Know what’s in the wetlands

One question people ask me is: “How do I know I’m in a wetland area?” The easy answer is to just keep walking until the water leaks into your shoes. However, since no one wants to walk around in soggy shoes, an easy way is to observe the plants growing nearby.

There are two types of wetland plants: obligate plants, which almost always grow in a wetland area, and facultative plants, which usually grow in wetland areas, but can grow in other areas.

One of the easiest to spot and to remember is cattail plants. These plants can grow up to seven feet tall. The seed head is the most recognizable part of the plant. It is a large, sausage-shaped seed head that turns brown when it matures. The leaves are flat and have no midrib. When young it can be confused for irises or sweetflag.

While the cattail is an important plant for water birds, amphibians, fish and mammals, they will get out of hand if not controlled. Cattails can spread by both windborne seeds and rhizomes (underground roots). If you know what you’re doing, quite a bit of the plant can be used for food.

Arrowhead is another common plant in wetlands. This plant can get almost five feet tall. As the name suggests, its leaves are shaped like an arrowhead. Arrowheads are a perennial plant with about 20 species native to the eastern U.S. It is also called duck potato, because the tubers are edible for muskrats and porcupines (and people if you really have to). The seeds are eaten by waterfowl.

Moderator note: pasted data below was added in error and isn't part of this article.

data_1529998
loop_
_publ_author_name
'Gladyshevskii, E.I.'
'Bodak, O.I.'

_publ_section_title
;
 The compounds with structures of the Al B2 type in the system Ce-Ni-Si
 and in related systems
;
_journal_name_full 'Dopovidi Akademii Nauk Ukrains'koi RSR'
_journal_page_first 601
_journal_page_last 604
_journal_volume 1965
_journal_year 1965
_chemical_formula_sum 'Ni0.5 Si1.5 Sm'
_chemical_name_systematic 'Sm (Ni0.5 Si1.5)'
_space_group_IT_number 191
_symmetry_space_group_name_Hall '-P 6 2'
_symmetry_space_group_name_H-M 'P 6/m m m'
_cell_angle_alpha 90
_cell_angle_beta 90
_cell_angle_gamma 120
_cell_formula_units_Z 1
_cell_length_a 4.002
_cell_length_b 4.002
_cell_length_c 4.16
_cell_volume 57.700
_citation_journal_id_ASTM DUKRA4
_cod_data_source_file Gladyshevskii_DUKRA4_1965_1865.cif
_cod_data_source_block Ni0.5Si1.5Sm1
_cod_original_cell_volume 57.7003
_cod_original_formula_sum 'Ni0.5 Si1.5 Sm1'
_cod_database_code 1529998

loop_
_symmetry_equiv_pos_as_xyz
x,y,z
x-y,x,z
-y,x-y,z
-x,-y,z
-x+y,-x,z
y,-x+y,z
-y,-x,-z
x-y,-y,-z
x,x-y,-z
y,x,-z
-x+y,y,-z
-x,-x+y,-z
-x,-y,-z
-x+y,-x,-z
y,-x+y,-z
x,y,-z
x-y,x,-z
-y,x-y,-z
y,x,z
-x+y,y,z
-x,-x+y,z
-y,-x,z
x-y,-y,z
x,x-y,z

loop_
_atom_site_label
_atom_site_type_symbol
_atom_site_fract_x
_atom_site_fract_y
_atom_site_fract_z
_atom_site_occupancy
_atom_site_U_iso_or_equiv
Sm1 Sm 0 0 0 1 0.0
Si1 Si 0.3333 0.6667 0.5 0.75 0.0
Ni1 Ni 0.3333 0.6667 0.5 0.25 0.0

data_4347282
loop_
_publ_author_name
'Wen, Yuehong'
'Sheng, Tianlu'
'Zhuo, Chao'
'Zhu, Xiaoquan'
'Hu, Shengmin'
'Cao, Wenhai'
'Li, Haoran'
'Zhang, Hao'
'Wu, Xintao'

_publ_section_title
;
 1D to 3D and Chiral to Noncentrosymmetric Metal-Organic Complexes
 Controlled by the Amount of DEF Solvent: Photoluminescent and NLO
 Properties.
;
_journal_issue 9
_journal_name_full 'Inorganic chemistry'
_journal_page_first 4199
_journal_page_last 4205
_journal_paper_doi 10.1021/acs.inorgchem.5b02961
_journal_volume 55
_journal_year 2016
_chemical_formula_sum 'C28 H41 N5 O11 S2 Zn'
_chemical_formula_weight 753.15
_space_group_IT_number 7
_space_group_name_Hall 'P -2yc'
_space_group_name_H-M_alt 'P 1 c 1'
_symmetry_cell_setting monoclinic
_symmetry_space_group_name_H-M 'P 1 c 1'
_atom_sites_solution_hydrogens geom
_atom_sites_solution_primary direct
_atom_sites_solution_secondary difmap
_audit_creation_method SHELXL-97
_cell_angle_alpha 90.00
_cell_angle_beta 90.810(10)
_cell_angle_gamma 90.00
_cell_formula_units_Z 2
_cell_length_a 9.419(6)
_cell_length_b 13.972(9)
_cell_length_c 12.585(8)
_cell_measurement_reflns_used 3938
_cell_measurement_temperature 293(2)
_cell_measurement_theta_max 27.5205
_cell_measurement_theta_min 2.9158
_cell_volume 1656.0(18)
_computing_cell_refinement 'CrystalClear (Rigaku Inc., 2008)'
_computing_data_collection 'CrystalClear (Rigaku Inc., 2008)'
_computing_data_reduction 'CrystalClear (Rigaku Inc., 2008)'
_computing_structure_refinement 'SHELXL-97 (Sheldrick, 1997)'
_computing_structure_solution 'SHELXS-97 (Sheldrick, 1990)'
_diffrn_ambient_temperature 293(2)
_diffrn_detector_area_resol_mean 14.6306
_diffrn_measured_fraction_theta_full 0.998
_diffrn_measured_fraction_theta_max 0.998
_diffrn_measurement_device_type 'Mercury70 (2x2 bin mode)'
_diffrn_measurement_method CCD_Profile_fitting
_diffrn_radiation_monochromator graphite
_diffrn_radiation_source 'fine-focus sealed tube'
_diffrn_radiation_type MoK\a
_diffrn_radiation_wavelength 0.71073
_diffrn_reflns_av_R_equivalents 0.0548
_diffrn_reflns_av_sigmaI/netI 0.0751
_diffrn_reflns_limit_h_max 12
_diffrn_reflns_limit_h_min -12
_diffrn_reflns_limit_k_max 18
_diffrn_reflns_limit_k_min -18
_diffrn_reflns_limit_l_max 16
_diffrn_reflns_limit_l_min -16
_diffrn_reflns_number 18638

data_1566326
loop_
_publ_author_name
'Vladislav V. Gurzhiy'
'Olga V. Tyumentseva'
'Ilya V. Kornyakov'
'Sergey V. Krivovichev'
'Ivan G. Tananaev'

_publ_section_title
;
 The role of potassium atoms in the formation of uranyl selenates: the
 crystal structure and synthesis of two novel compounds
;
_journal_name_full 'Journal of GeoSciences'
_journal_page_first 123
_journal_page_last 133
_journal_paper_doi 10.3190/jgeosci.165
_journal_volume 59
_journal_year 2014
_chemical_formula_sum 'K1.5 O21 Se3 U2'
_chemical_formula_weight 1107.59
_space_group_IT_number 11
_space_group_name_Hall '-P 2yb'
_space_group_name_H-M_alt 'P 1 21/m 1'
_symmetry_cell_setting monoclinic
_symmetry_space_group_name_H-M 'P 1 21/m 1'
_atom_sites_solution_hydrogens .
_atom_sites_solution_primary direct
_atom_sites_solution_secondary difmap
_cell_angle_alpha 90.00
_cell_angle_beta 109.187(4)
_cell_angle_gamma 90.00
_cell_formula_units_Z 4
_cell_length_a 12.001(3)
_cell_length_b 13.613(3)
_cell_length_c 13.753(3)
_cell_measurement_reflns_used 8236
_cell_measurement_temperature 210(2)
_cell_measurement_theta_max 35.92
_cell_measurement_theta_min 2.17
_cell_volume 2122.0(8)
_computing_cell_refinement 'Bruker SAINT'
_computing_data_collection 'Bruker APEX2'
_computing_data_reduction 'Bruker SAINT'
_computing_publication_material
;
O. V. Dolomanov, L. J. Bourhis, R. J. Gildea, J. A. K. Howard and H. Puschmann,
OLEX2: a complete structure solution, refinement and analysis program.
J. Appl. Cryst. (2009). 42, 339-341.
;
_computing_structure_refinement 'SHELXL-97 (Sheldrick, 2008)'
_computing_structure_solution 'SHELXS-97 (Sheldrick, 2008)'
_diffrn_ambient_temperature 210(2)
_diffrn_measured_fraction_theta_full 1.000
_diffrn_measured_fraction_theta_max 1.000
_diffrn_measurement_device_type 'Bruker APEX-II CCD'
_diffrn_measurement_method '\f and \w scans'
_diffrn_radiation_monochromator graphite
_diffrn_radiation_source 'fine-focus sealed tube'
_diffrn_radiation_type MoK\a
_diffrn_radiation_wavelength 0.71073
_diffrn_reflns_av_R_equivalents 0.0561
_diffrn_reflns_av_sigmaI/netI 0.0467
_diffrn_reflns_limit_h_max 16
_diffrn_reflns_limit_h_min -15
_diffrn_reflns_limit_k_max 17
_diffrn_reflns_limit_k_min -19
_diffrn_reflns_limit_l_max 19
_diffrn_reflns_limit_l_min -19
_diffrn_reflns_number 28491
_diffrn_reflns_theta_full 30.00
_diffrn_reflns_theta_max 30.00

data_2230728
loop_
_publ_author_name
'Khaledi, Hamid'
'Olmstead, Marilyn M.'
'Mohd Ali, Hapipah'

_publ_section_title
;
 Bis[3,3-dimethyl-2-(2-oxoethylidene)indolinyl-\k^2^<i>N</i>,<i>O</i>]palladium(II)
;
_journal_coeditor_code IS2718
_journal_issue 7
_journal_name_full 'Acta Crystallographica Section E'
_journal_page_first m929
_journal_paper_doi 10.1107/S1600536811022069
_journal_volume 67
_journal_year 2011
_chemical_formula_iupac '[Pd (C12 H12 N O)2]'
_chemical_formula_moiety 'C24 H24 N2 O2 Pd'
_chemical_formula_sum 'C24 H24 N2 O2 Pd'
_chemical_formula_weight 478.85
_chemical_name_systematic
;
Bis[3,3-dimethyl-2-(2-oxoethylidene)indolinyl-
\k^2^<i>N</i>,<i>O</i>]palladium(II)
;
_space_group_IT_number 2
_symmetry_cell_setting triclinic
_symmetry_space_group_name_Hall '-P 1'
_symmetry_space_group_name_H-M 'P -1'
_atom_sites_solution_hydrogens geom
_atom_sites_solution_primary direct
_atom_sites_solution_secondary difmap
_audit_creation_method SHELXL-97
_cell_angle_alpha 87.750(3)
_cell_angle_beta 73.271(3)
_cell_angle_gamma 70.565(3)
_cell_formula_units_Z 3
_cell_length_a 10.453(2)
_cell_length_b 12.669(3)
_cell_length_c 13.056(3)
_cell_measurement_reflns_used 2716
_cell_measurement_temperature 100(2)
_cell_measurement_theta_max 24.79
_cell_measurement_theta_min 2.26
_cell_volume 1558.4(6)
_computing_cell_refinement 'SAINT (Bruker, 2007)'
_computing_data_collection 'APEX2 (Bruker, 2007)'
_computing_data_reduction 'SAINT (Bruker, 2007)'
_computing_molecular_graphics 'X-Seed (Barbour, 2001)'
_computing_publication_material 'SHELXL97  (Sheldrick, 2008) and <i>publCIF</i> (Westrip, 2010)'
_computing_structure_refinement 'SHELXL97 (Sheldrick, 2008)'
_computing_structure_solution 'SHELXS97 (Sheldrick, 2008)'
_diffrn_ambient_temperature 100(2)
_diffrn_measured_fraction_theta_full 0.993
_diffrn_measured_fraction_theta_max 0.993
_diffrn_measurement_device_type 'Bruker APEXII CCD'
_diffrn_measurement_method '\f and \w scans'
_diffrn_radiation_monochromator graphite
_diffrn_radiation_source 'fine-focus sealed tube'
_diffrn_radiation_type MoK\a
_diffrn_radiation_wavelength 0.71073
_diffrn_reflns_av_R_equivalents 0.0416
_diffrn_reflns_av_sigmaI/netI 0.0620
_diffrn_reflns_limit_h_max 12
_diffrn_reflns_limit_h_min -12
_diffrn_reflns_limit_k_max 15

Yellow marsh marigold is misnamed — they are a member of the buttercup family, not the marigold family. The flowers of this plant look similar to other buttercup plants, with five-petaled yellow flowers with large, very smooth and round leaves. This is one of the earliest wildflowers to bloom. The bright yellow color is a welcome sight on wet rainy days. It will get up to 18 inches tall and the leaves are heart-shaped. After it quits blooming, the leaves can get up to 8 inches across. Look for Skunk Cabbage, where you find one you’ll find the other.

Jewelweed (also known as Touch-Me-Not) — there are two types: one has orange-spotted flowers, and the other one has pale yellow ones. These plants get to about five feet tall. These are found usually in wetland areas, but can be found other places.

Once the seeds are ripe, if the flowers are touched, the seeds shoot out. If you ever get caught in some stinging nettles or poison ivy, look around for one of these plants, because the crushed leaves and juice from the stem are a well-known remedy to ease the itching.

The Swamp Milkweed grows to a height of five feet and there are two types — one of them has small pink-purple flowers that you find in bogs and marshes. The other one has white flowers and prefers shady wetlands. Butterflies and hummingbirds really love this plant.

The cardinal flower is one of the prettiest plants you’ll find growing in the wetlands. It also gets up to about five feet tall and has bright red flowers. It can grow either in the sun or the shade and hummingbirds are highly attracted to this plant. There has been an occasional attempt to get this flower named as the state flower. If you have a rain garden, this is a very showy flower to grow.

Queen-of-the-prairie is a rather large plant; the rose-pink flower clusters can get up to 10 inches across and almost 12 inches long. The entire plant will get up to six feet tall. It grows in boggy areas and moist meadows. Once planted, it will take over due to its creeping rhizomes.

These are just a few of the wetland plants that can be found in the wild, or you can grow them on your own.

Joe Whitfield is a naturalist and gardener for the Greenfield Parks and Recreation Department. Send comments to